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spent some time today at my range shooting 8 inch steel at 225, and paper plates at 25/50/75/100...

after 40 rounds of paper plates i take off the red dot/magnifier combo and pop on the vortex 2-7, it was hot and stickey in the shooter station under the roof so i took off my ear protection and glasses went to the car and got a face towel to wipe off my face and have a soda and a smoke. finish the smoke and pop in a fresh mag, chamber a round crank the vortex up to 7 and find the 6 inch steel in the crosshair.... squeeze the bang button....thats when the stupid came...



i had put on my glasses but not my :hearingprotection:.....


HOLY CRAP !!! immediate pain and ringing in both ears.... but especially the left ear...

next i cleared the scar and kicked myself till the ringing stopped... i finished that mag out, but my motivation had went out the window at that point.

the PSA part of this is for everyone to please remember to put on hearing protection :?
 

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I've done it...once. I was at an indoor range about 15 years ago. It was a weekday morning and had the place to myself. Went through three mags in my 1911. Locked back the slide, loaded up three more mags and BOOM. It was hot and my muffs were around my neck. I can only imagine the 17 in the same situation.
 

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WHAT? WHAT'S THAT YOU SAY!?! Yep, been there done that ONCE before, it can be rather unpleasant, it does however offer a reminder for future range skirmishes. Hopefully the ringing will stop and no permanent damage has occurred. ALWAYS CHECK FOR "EYES AND EARS" BEFORE EVER SHOOTING A FIREARM AND THAT GOES FOR THOSE AROUND YOU AS WELL!!!
 

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I've started doubling up. Foamy in ears and muffs over the top. When wearing eye protection there is always a little leak around the stems so you don't really get the full advertised db reduction. Plus it allows you to slip the muffs off to wipe the sweat or readjust them on the firing line without stepping away. And if you forget to put the muffs back on, you still have some pretty good protection.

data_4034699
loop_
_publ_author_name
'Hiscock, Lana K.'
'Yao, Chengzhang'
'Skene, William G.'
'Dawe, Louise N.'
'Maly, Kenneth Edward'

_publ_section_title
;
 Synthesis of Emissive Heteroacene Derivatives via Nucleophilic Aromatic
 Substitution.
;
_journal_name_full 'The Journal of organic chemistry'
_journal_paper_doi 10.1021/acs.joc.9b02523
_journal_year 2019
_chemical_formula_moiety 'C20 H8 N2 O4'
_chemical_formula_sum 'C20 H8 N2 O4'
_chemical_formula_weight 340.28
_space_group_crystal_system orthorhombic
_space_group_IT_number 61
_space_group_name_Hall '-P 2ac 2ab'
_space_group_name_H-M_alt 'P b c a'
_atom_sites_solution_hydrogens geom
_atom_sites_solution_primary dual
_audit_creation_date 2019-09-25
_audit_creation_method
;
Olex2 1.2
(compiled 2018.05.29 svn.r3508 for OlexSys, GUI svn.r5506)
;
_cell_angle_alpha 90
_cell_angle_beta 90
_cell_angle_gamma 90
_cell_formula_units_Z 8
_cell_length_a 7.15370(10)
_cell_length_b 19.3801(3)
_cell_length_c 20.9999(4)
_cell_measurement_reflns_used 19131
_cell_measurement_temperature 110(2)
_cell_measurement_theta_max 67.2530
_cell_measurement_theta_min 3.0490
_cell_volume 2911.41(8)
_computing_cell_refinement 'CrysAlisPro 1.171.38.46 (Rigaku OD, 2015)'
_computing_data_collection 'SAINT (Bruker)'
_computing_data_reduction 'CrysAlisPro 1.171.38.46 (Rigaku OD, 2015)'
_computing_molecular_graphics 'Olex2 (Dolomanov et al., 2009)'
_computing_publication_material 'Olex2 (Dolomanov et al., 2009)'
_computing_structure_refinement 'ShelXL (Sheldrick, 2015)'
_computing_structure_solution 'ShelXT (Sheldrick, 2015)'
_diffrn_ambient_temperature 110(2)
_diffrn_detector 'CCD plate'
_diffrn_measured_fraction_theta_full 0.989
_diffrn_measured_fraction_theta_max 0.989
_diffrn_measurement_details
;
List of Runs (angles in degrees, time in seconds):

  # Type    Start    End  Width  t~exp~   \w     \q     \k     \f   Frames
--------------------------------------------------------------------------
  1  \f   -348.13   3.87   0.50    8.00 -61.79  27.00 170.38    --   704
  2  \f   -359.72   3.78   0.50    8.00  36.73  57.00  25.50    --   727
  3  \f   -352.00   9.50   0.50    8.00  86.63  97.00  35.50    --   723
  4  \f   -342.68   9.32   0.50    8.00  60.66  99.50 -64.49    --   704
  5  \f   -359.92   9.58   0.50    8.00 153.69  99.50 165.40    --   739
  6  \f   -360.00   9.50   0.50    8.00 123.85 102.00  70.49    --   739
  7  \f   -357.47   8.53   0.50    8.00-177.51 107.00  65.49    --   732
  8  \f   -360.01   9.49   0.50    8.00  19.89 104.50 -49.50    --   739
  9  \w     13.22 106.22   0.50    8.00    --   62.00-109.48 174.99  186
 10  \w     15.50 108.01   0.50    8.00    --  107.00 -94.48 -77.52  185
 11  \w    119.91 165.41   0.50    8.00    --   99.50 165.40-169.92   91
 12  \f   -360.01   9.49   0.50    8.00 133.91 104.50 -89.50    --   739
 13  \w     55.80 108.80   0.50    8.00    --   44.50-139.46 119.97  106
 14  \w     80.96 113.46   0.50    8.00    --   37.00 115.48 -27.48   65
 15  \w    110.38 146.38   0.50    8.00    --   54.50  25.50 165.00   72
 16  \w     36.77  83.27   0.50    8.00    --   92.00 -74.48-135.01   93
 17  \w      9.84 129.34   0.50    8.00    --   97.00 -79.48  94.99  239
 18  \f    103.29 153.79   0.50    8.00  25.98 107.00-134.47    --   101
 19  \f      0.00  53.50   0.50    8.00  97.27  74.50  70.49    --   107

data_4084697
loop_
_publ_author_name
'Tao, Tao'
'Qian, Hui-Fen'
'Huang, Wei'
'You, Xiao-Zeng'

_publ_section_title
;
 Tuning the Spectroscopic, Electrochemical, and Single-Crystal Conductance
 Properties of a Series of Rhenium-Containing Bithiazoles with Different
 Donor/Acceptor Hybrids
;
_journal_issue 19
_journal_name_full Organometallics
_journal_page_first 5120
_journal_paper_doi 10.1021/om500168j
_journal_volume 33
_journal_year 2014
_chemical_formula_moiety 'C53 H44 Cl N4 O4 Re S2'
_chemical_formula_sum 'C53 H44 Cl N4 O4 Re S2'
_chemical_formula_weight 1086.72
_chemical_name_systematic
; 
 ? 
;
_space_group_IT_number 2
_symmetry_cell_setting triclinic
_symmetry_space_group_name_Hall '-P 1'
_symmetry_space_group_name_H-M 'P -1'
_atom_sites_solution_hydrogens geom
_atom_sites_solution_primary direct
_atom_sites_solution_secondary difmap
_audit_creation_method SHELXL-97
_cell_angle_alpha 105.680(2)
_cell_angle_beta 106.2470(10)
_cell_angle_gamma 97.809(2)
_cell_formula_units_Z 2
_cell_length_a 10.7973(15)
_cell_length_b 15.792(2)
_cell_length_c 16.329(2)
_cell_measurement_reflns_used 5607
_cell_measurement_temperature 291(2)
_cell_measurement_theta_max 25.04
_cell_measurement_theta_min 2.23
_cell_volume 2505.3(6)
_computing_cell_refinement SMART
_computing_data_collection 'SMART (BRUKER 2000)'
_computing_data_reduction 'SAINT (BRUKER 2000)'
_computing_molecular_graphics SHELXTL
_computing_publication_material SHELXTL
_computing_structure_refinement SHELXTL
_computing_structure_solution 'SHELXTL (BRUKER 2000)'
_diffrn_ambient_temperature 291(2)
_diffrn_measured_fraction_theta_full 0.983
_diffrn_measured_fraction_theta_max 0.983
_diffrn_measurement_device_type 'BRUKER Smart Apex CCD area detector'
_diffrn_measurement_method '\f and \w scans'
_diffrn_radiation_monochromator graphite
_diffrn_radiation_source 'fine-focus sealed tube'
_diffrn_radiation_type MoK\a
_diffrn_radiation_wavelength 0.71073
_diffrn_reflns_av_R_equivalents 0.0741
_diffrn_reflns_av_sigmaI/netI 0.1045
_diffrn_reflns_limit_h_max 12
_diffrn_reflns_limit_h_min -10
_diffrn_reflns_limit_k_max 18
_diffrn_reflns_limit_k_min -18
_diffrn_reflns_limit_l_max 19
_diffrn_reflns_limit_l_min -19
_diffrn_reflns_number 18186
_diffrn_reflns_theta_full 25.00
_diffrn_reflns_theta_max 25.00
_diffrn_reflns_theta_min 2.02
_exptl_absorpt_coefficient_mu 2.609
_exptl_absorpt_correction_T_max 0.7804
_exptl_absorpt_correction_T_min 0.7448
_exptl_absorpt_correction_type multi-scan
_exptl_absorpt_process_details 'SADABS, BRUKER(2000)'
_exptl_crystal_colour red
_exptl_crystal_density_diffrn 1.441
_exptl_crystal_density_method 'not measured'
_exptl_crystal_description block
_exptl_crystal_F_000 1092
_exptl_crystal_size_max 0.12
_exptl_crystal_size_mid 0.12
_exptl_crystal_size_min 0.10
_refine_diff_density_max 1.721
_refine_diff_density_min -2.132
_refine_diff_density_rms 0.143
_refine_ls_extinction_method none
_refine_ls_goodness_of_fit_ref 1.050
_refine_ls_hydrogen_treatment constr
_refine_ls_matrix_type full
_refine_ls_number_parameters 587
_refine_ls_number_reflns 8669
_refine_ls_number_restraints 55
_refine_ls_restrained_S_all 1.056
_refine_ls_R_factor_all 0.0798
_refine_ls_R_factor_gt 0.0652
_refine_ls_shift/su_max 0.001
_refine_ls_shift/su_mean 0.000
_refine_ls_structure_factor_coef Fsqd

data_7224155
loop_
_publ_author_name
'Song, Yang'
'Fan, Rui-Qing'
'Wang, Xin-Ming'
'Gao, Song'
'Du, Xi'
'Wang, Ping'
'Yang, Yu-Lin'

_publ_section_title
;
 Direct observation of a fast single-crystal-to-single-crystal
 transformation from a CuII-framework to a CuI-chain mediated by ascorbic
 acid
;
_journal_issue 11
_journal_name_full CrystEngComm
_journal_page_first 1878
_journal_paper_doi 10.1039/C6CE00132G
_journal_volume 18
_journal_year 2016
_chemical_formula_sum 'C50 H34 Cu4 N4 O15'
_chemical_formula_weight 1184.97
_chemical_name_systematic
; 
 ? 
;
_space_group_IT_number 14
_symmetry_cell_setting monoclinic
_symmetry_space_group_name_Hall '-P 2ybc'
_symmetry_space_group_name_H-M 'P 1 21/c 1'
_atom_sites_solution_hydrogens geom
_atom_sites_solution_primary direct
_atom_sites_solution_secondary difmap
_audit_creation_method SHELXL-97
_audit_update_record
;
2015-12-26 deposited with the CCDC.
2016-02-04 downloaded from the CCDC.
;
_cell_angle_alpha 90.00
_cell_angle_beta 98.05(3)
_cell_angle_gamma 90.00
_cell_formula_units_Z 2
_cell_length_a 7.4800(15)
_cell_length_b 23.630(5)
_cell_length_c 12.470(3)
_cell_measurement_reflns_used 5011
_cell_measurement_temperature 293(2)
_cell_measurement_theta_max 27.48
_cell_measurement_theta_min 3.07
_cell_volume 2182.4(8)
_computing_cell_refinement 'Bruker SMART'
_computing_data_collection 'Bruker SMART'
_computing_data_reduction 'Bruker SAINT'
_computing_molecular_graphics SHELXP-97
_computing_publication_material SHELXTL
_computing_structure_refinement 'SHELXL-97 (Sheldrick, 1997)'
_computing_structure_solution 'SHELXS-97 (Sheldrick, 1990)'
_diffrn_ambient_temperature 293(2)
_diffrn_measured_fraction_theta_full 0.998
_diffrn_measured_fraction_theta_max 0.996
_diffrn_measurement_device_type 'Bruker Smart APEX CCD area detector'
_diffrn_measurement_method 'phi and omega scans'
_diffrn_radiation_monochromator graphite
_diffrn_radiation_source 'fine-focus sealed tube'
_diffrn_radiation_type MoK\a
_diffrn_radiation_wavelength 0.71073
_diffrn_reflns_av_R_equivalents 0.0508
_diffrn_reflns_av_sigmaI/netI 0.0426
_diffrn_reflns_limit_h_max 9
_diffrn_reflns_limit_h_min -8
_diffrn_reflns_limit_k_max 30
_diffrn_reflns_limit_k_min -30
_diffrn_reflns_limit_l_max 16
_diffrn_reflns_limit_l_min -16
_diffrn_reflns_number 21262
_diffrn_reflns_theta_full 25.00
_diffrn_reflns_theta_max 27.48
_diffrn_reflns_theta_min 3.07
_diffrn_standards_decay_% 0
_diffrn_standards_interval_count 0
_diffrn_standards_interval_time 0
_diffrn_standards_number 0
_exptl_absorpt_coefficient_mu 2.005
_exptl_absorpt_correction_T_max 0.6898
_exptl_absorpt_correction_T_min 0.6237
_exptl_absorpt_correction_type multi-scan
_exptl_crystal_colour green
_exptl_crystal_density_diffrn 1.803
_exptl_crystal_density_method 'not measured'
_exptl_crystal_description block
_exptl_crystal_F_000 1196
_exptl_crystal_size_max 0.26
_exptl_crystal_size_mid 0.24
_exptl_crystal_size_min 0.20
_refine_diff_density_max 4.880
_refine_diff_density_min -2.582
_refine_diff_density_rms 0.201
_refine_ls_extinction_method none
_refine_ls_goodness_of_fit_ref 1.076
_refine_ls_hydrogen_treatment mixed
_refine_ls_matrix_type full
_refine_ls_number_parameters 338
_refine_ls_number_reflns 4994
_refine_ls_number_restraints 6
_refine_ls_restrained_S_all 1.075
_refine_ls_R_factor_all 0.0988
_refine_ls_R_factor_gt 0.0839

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Doubling up is what I do for the exact reasons mentioned here. I use Surefire EarPro as my first line of defense with quality earmuffs on top of them. I chose the bright orange EarPro's so no RSO would freak out when I too removed the earmuffs to wipe the sweat from my brow. Always best to have redundancy when it comes to safety, not sure how two pairs of shooting/safety glasses would work out so I just use Oakley's.

I've started doubling up. Foamy in ears and muffs over the top. When wearing eye protection there is always a little leak around the stems so you don't really get the full advertised db reduction. Plus it allows you to slip the muffs off to wipe the sweat or readjust them on the firing line without stepping away. And if you forget to put the muffs back on, you still have some pretty good protection.
 
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Yes Sir, Tinnitus is not uncommon for us shooters and even scuba divers too. Prolonged exposure to pressure (sound) waves can lead to permanent damage or hearing loss, unfortunately I suffer from both not just complete yet although one day I'm sure I'll lose hearing in my right ear since it's currently the worst.

I did the same thing about 6 years ago! Now I have a slight constant ringing in my left ear still.
 

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I always wonder how infantry can be in these fire fights and still hear and communicate with one another. It's gotta be pretty damn difficult even if you have electronic muffs on.